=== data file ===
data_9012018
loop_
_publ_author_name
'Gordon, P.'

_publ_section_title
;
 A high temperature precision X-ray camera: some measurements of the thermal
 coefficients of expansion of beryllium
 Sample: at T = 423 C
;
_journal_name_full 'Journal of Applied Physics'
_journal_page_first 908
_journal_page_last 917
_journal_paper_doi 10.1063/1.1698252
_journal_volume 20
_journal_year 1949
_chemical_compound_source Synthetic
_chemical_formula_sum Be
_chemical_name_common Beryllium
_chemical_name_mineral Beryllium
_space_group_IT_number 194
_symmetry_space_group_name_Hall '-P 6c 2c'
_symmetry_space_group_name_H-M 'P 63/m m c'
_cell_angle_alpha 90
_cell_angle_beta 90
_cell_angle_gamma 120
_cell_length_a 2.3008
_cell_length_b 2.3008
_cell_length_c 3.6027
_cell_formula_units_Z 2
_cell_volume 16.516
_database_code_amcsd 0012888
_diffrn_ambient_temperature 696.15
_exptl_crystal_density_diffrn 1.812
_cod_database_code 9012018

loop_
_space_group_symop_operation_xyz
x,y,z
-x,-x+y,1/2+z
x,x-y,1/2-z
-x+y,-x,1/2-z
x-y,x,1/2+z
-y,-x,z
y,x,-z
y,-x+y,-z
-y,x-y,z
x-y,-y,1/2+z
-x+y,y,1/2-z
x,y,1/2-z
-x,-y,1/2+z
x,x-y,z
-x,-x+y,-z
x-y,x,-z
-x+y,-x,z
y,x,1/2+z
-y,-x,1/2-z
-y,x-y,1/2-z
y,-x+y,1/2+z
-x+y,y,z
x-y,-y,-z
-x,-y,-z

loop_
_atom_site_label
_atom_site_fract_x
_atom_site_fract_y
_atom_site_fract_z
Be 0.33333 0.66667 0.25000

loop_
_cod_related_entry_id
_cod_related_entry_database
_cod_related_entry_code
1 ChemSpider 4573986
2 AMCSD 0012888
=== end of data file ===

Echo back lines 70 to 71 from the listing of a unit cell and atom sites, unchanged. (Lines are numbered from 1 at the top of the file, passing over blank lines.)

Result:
_cod_related_entry_database
_cod_related_entry_code